# [erlang-questions] Lists in recursion

harsha sri <>
Fri Mar 27 18:55:11 CET 2015

```Hi Jesper,

Thank you so much, lists:map helped me for my requirement.

Regards,
Harsha

On Fri, Mar 27, 2015 at 6:30 PM, Jesper Louis Andersen <
> wrote:

>
> On Fri, Mar 27, 2015 at 1:42 PM, harsha sri <> wrote:
>
>> Is it possible to add dynamically add elements to List in recursion?
>>
>
> There is some indication, you may want to spend time with a good book on
> Erlang. For instance learnyousomeerlang.com or perhaps Joe Armstrong's
> book on Erlang. I'm not entirely sure what you want to do, but I can
> explain to you what happens in the system for the lines below.
>
>
>> ex: List = [1,2,3]
>>
>>
> This will create a list [1,2,3] and bind that list to the name List.
>
>
>> lists:foreach...
>>
>>
> calling, for instance, lists:foreach(fun(Item) -> io:format("~B~n",
> [Item]) end, List) will not be able to change List. 'foreach/2' is executed
> for its side-effect only, in this case printing elements. You can use a
> map/2: List2 = lists:map(fun(Item) -> Item + 3 end, List), but this will
>
> * Add three to each element of the list and bind the result to List2,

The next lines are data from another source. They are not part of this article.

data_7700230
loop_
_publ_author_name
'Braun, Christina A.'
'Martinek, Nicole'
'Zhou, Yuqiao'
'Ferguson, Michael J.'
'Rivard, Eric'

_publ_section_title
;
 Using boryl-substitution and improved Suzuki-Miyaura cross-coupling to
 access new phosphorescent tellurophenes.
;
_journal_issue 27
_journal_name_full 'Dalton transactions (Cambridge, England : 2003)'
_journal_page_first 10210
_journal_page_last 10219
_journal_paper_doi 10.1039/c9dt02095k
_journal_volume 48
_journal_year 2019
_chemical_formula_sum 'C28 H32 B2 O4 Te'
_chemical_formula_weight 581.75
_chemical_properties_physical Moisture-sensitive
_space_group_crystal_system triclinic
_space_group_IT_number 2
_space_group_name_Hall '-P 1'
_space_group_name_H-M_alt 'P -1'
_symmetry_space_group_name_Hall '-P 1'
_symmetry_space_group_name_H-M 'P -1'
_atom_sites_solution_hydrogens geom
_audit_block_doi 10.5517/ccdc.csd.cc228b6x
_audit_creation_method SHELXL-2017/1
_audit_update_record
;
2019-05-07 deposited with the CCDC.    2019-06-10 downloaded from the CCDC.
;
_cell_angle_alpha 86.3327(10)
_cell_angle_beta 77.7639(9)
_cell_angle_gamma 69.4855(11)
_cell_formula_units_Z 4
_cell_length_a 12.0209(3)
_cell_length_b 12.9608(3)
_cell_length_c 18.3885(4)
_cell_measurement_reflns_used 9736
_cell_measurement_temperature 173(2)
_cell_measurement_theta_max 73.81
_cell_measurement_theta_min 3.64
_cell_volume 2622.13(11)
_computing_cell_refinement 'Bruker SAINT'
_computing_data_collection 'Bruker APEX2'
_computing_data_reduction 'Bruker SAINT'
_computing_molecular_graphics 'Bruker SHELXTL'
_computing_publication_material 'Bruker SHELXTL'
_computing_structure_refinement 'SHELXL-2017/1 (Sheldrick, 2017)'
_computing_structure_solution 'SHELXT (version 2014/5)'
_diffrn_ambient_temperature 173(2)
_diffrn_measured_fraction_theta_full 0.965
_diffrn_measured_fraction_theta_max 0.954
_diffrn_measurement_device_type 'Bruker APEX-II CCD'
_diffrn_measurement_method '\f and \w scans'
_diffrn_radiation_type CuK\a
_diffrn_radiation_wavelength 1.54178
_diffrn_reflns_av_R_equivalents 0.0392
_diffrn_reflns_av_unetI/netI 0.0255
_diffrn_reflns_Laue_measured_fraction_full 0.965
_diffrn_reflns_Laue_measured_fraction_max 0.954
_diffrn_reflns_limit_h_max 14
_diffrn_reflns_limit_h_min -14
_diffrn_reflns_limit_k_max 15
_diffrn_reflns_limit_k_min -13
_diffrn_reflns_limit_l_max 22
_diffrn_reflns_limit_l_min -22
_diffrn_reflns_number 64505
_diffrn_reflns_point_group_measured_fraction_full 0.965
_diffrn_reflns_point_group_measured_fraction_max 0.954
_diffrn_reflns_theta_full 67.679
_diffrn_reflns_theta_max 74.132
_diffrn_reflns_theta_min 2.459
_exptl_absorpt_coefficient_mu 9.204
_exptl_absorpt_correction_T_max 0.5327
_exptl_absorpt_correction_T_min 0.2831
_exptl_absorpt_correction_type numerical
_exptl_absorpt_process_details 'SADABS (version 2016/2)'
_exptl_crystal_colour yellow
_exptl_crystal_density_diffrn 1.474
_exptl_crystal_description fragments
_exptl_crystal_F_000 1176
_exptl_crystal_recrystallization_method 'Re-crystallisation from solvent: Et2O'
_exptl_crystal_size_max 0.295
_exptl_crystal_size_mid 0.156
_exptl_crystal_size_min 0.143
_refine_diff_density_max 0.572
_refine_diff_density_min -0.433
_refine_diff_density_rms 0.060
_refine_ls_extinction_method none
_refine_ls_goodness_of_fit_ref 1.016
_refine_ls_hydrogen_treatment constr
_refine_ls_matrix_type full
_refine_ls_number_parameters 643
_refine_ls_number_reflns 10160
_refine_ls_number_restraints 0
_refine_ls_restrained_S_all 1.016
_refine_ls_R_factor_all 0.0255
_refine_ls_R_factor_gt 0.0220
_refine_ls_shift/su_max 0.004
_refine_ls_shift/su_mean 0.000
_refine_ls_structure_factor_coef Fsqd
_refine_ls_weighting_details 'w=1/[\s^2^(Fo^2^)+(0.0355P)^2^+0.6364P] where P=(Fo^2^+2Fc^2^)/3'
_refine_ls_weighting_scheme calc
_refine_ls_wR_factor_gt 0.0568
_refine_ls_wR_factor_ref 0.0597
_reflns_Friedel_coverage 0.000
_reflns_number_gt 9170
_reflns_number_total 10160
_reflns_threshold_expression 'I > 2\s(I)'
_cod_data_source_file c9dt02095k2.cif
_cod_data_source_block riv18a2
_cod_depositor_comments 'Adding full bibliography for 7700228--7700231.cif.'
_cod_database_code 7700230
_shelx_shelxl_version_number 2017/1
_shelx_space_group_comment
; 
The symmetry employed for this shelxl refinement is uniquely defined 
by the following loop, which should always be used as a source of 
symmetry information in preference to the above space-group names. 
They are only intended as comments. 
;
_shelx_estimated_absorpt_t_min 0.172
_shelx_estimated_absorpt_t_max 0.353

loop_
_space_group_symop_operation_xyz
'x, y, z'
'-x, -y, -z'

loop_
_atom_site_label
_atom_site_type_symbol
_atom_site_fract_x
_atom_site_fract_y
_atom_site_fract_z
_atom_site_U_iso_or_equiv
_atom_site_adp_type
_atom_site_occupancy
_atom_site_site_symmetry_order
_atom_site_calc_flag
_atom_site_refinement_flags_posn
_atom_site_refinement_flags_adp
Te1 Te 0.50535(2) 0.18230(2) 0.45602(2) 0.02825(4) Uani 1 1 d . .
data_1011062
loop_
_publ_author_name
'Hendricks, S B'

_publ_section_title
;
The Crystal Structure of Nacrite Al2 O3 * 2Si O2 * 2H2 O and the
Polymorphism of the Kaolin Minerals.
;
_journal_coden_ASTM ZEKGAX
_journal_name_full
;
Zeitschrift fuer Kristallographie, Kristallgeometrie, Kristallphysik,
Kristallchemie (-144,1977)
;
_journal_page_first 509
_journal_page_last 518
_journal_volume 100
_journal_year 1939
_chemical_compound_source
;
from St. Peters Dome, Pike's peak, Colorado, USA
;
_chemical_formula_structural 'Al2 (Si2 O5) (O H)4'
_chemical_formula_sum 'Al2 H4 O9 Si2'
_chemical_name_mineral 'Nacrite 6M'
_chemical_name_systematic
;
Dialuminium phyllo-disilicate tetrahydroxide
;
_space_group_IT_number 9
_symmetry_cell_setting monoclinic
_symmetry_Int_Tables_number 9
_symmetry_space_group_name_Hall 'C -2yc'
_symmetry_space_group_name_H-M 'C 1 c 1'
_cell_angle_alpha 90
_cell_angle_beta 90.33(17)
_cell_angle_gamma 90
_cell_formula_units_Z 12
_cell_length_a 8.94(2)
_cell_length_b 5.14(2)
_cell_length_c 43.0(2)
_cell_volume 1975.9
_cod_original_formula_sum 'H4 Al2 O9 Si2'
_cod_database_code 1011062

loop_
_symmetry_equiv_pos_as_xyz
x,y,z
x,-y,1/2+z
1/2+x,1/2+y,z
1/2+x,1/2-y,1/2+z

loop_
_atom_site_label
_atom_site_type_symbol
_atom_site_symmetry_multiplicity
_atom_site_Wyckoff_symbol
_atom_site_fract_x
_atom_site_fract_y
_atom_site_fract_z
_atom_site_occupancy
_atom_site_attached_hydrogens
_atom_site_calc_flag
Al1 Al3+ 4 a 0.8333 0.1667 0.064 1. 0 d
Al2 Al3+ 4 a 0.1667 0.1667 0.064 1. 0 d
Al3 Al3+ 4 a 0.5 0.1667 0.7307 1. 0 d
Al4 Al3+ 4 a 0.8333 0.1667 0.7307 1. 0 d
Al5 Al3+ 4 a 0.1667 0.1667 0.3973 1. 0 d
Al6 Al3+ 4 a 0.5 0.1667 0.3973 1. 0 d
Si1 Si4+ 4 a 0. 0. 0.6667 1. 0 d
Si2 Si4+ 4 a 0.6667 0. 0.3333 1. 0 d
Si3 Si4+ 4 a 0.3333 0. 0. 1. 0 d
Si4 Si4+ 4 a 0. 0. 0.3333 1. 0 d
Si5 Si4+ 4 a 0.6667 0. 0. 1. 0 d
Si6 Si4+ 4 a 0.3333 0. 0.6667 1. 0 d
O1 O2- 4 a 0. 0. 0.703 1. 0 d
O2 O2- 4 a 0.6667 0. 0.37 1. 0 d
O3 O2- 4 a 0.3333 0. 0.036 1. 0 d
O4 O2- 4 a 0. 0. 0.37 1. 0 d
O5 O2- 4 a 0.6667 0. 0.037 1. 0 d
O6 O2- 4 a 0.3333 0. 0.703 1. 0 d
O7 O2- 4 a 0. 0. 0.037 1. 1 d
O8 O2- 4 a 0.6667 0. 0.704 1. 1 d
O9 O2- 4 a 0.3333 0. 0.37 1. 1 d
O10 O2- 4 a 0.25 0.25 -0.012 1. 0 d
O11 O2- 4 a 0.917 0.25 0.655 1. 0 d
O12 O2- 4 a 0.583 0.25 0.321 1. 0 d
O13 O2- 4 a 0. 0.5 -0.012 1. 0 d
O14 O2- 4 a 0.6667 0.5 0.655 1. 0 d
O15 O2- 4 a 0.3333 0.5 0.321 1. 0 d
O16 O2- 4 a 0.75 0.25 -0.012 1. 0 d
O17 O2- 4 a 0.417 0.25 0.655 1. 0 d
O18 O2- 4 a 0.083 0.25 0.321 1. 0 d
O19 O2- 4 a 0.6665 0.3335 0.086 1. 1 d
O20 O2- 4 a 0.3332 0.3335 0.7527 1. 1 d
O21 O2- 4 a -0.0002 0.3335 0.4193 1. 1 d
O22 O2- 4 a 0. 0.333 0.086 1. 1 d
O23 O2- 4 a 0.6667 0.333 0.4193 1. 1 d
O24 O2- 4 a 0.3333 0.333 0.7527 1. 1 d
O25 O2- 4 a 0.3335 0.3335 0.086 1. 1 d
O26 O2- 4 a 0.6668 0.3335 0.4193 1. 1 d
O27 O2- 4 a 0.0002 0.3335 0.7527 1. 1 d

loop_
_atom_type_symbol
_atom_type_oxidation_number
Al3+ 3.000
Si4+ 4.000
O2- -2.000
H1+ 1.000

> i.e., List2 = [4,5,6]
> * Not be able to add or remove elements from L
> * Not change L in any way. The language uses persistent data structures,
> not ephemeral data structures.
>
>
>> .....
>> List = [4 | List]
>>
>
> The expression [4 | List] evaluates to [4,1,2,3] because it prepends
> (cons'es) 4 in front of the list. If you write
>
> List = [4 | List]
>
> then the Erlang semantics are:
>
> * build up the list [4 | List] --> [4,1,2,3]
> * Since 'List' is already bound, assert that the current contents of the
> list is [4,1,2,3]. But List is already bound to [1,2,3], so the assertion
> is failing.
> * Crash the program with a badmatch error since the assertion is a failure
>
> Finally i am expecting in List: [1,2,3,4]
>>
>
> One way to solve this is to append two lists: List ++ [4]. This will build
> the single-element list [4] and then append it as a new suffix. If you want
> to give it a name, it has to be one that hasn't been used already in the
> scope, e.g.,
>
> NewList = List ++ [4].
>
> For small lists, this is a viable strategy. For large lists, append can
> end up being costly in execution speed, but I'd focus on solving problems
> first and then worrying about performance later. Especially when you are
> trying to learn what is going on in the first place.
>
> --
> J.
>
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